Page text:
that the decision had been made to live with the status quo until the
Independent Association of Serbian Journalists had prepared draft legislation of
rationalise the situation. Thus, said the prime minister, nobody would be denied
a licence in the meantime, but nor would any new licences be issued.
Djindjic also defended the new authorities against unstated
allegations of influencing the media. “We have no legal basis for putting
pressure on the independent media, nor the media in Serbia in general. We’re
not paying them, nor do we have legislation under which we could act against the
media in any way. All his government was doing, said the prime minister, was not
granting privileges to certain media. “Some of them are our friends, but we
have a new system in Serbia now which we want to use for offering equal access
to national resources to everyone.”
BELGRADE, November 7, 2001 The editor-in-chief of BK
Television, Milomir Maric has been fined eight thousand dinars by the Belgrade
District Court for the unauthorised publication of passages from a book by
A statement from Petrusic’s lawyer said that, as director
and editor of Profil magazine, Maric published in December 1997 excerpts from
the book “Failing to Speak up is also a Crime, World War III has begun”.
Maric will also face criminal charges over the issue.
BELGRADE, November 8, 2001 The release of an identikit
picture of the killer of publisher Slavko Curuvija is just another farce from
the Counterintelligence Service and State Security, Curuvija’s brother said
“The identikit was made a year ago in the police station
in November 29 St. Why is it being published only now? Since [Interior
Minister Dusan] Mihajlovic and the police chiefs are incapable of bringing those
who ordered and committed the crime to court, they should hire experts from
Scotland Yard or the FBI. They would have the courage to ask Mira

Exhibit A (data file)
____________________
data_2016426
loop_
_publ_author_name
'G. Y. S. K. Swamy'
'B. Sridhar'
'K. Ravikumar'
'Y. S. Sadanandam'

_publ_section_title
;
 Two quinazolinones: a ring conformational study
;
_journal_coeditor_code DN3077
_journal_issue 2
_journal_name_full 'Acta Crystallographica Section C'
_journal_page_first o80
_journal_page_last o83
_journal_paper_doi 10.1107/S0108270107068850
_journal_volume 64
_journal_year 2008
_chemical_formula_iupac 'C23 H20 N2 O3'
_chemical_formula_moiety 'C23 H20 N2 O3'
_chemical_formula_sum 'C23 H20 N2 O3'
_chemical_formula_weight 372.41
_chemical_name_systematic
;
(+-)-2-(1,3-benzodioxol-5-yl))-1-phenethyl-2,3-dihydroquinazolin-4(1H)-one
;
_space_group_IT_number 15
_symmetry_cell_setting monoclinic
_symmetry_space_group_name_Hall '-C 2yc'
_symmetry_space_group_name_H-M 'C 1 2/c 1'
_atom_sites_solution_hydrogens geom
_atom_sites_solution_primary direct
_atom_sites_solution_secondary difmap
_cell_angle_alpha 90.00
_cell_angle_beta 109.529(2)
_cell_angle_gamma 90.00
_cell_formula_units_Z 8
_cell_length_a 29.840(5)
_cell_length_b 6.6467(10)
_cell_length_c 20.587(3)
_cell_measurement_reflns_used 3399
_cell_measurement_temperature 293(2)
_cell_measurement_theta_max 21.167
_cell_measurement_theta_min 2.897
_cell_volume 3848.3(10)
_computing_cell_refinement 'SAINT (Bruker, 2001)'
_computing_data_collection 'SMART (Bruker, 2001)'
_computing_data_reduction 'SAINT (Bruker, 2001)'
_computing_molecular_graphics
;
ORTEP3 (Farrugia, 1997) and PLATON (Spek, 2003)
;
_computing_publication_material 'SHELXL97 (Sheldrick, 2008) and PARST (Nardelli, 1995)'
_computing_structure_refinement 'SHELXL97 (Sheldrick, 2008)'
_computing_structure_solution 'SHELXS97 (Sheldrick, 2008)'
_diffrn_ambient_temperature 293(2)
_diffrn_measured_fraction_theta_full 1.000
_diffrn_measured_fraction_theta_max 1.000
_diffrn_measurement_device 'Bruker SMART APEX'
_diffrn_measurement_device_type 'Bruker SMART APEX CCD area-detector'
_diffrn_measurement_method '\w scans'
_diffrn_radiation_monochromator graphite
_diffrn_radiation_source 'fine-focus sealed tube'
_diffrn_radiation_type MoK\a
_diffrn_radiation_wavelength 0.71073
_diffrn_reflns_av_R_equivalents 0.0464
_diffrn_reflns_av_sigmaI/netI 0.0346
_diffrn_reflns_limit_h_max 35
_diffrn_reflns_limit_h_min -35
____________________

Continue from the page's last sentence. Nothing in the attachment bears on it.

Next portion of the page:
Markovic, Rade Markovic, Vlajko Stojiljkovic and Nebojsa Pavkovic whether they
perhaps know who killed Slavko. They won’t hesitate because they
weren’t servants of the former regime like the incumbent minister and his
generals,” said Jovo Curuvija.
Slavko Curuvija’s widow, Branka Prpa, declined to comment
on the publication of the identikit, citing her status as a witness in the case.
“I hope the investigation will yield some significant results,” she said.
NOVI SAD, November 8, 2001 -- The dismissed acting director
of the Novi Sad branch of the Radio Television Serbia Aleksandar Kravic tore
today the decision of the Television Novi Sad Program Board of editors that had
arrived from the Radio Television Serbia main Belgrade office.
Kravic told media that he believes this decision to be
"worthless" because it was signed by the Radio Television Serbia
general director Aleksandar Crkvenjakov.
"I was appointed director by the Vojvodina Parliament
which is the only one that can relieve me of duty. I tore those papers fully
aware of what I was doing. So far I have tried to be civilized and well-mannered,
but it seems that the only way to fight force is to apply force", said
He added that the decisions from Belgrade have a political
background and that they are "just further pressure of the Belgrade
politics of centralism".
BELGRADE, Thursday The Association of Independent
Serbian Journalists today lashed out at Prime Minister Zoran Djindjic over his
remark in Washington on Tuesday that he was “irritated” by complaints about
the status of independent media.
In reply to a question about his government’s failure to
regularise the licence status of B92 and its fellow ANEM stations, the prime
minister said that media who had shown bravery under the Milosevic regime could
have medals, not channels.
The journalist association today recommended that Djindjic
instead give medals to those media which were obedient to every regime,
including his own.
“Accusing RTV B92 and the independent media in Serbia of
wanting media legislation in order to secure privileges for themselves is, to
say the least, improper because media which built their empires through
cooperation with Milosevic will still privileged and were now strengthening
their positions with the assistance of the new authorities,” said the
association in a statement.
The association called for the tabling of draft
broadcasting legislation in the Parliament as soon as possible “so that the
stories and promises of democratisation of media may become a reality”.
BELGRADE, November 9, 2001 The governing DOS
coalition’s Parliamentary head, Cedomir Jovanovic, is reported to have told
journalists that he would see to it that media legislation would be passed which
would provide for a five million Deutschmark fine for publishing false
Belgrade daily Blic writes that Jovanovic’s remarks came
in a conversation with journalists in which he expressed his irritation with
reports that he had been involved in a car accident on the Batajnica Road,
despite not having been on the road in the past three years.
He allegedly added that, because no newspapers would have
the money to pay the new fines, they would be closed down.